DHT Holdings: Just Not Cheap Enough

| About: DHT Holdings, (DHT)


DHT Holdings has gone through an expansionary phase and nearly tripled the size of its fleet.

Now management is cutting back: selling assets, paying off debt, and buying back shares.

With management prioritizing return of capital, DHT is extremely tempting to buy.

I'm restraining myself until the next real bottom.

I've first recommended (PRO library) looking into DHT Holdings (NYSE:DHT), a shipping company, October 14, 2013. At the time the company owned no more than eight ships. Now it's up to 20 VLCCs, 2 Aframaxes in operation and 3 VLCC newbuildings scheduled for delivery this year.

At the time I pegged liquidation value of the company at 65% above the share price, and liked it because of its wide margin of safety, allowing room for estimates to be off and potential difficulties encountered when liquidating. Around 2013 the shipping market had been down for quite some time, and many shipping companies were experiencing financial difficulties or selling off assets defensively.

The situation is quite different now (except for container shipping), and everyone knows its. For DHT Holdings management, the shipping cycle is a top-of-mind subject. Since 2013 they have come through what they call the investment phase (PRO coverage here) and some of the recovery phase:

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Source: DHT presentation.

Currently, DHT Holdings management perceives shipping to be somewhere between recovery and high market phase, as evidenced by its execution timeline:

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The company is selling some Suezmaxes. It is also returning capital and delevering at an aggressive rate. In my opinion, big positives the company has going for it right now.

The worst thing you can hold in shipping is a company that expands its balance sheet at a top and has the market move against it. The market could move up while DHT Holdings delevers and sells some assets, but it won't kill your returns. In this respect, I like what DHT is doing.

Shares are at $5 now, and you are looking at a quarterly dividend of $0.25, while the company is also planning to buy back stock or debt. To dislike the investment you must really hate the near-term outlook for VLCC's. To be fair there are definitely some solid bear arguments to be made. There is 1) the completion of the Panama Canal expansion which is bound to take out some demand for miles and 2) As this Frontline sheet clearly shows quite a bit of VLCC capacity is coming online during 2016 while the effect of aging on the existing fleet peaks around 2020.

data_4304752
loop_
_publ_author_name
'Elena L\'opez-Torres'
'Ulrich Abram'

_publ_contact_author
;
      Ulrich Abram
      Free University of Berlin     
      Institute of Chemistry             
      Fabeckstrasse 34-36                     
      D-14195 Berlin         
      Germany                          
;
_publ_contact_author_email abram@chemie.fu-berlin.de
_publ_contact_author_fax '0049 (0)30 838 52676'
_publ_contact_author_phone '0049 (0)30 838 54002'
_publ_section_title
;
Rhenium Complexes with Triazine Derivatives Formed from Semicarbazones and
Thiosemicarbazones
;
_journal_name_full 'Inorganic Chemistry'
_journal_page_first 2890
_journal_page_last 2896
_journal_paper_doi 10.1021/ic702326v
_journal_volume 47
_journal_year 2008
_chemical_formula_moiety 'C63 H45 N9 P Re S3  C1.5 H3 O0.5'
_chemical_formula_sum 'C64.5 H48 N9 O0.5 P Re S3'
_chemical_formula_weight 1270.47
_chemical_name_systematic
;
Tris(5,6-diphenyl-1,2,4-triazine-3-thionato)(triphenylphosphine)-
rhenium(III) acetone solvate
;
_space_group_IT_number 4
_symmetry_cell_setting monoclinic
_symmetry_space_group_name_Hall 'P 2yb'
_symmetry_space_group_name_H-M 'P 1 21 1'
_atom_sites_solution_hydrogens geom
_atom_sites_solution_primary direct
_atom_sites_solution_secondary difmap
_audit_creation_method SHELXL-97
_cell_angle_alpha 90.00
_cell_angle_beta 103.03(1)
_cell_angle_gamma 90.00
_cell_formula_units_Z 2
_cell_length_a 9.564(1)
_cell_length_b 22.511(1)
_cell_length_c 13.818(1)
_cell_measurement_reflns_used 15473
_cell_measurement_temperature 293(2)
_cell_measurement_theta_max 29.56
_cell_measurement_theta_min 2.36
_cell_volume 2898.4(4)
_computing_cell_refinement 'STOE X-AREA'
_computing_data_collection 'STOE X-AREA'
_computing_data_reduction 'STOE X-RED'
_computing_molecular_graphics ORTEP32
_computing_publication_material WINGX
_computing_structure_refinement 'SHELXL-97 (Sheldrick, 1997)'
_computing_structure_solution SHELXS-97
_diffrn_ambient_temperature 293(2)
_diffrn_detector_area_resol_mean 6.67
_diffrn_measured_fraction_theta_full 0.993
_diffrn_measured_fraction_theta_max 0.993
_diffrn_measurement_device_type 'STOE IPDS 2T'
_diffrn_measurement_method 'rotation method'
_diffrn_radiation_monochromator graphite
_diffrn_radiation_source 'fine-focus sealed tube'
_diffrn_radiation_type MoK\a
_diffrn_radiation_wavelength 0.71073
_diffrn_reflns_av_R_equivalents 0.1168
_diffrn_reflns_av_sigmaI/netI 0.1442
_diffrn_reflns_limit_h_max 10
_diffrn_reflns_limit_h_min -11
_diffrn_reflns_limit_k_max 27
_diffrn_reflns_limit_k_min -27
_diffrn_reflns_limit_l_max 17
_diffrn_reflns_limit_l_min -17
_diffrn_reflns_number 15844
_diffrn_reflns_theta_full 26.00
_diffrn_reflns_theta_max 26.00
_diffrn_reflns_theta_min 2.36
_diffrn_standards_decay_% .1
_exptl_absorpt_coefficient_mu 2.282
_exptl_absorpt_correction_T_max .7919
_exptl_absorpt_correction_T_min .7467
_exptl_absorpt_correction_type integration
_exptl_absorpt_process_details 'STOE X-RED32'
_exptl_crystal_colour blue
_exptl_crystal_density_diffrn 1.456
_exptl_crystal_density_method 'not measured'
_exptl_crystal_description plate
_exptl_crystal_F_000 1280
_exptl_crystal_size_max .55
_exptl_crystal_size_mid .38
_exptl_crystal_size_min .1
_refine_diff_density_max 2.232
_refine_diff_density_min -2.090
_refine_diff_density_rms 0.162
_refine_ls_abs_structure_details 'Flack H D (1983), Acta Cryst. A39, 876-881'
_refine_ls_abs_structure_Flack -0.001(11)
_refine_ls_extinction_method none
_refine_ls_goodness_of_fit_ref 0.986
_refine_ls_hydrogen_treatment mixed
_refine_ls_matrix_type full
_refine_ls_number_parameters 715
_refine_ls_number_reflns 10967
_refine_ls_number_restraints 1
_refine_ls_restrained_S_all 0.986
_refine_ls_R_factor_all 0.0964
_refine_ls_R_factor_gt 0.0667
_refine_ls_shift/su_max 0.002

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Source: Frontline presentation.

Shipping demand is notoriously hard to predict and it's not impossible VLCC rates rebound upwards again, after a recent high, but these two factors are clearly putting a lot of pressure on rates in the short term.


DHT Holdings, isn't exactly priced for perfection. If you are on course to deliver a 20% forward dividend yield and return capital to shareholders by other means, the market is clearly not buying the story your earnings will hold up. DHT is even increasing its capacity by 18% this year when three newbuilds are delivered.

What I like to look at is the asset value of the fleet. Keep in mind it's highly correlated to spot rates and expected future spot rates. I prefer to rely on asset values over earnings models because it doesn't require my own input of estimates and it is easier to get an idea of how wide your margin of safety is. If you can get the assets significantly below their market value that's quite favorable.

With DHT Holdings that is certainly the case. The situation isn't as favorable as in 2013 but looking at last week's report on prices by Compass Maritime the company's fleet is worth quite a bit more than its book value.

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Back of the napkin calculations show a value for the DHT fleet of $1,27 billion vs an Enterprise Value of the company of $1.06 billion.


DHT Holdings is definitely cheap compared to recent earnings but the market clearly doesn't believe these will hold up. To their credit, DHT management isn't counting on it either and acutely aware of the cycle dynamics. I love how they are vigilantly returning capital.

However, I'm uncomfortable with the near term dynamics caused by the Panama canal expansion and additional VLCC capacity coming online. If these bearish influences were a little bit further out, we would have more time to harvest the 20% annual dividend and decrease our downside further.

The discount to asset value is sizable but not of a magnitude that I'd say we are safe on the downside. If rates go down the discount will evaporate fairly quickly. All taken together it's a very tough choice but I prefer to buy shipping companies when they are going through a significant downturn. Currently, that means I'm much more interested in containers shipping.

Disclosure: I/we have no positions in any stocks mentioned, and no plans to initiate any positions within the next 72 hours.

I wrote this article myself, and it expresses my own opinions. I am not receiving compensation for it (other than from Seeking Alpha). I have no business relationship with any company whose stock is mentioned in this article.